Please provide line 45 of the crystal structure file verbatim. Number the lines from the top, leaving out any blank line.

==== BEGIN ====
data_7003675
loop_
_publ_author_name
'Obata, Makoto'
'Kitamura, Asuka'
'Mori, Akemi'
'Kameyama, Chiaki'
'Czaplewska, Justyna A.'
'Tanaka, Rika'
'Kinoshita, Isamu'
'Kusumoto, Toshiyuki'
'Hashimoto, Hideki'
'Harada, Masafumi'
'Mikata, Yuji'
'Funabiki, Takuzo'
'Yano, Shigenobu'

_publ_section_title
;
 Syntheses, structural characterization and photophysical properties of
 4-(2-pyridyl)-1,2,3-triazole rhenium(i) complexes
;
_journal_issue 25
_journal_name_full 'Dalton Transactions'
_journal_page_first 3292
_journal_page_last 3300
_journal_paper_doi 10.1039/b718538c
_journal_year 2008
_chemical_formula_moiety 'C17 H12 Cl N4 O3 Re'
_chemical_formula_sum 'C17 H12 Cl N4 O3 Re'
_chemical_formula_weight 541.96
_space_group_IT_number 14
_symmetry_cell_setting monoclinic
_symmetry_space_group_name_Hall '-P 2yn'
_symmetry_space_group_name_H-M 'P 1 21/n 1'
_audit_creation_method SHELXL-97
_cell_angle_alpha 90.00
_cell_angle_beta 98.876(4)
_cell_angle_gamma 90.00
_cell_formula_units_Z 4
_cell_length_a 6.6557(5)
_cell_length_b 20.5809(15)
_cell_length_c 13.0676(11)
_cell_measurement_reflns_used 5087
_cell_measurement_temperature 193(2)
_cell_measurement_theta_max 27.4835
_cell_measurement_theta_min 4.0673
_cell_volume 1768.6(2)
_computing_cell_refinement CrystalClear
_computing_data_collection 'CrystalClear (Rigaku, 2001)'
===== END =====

_cell_measurement_theta_max 27.4835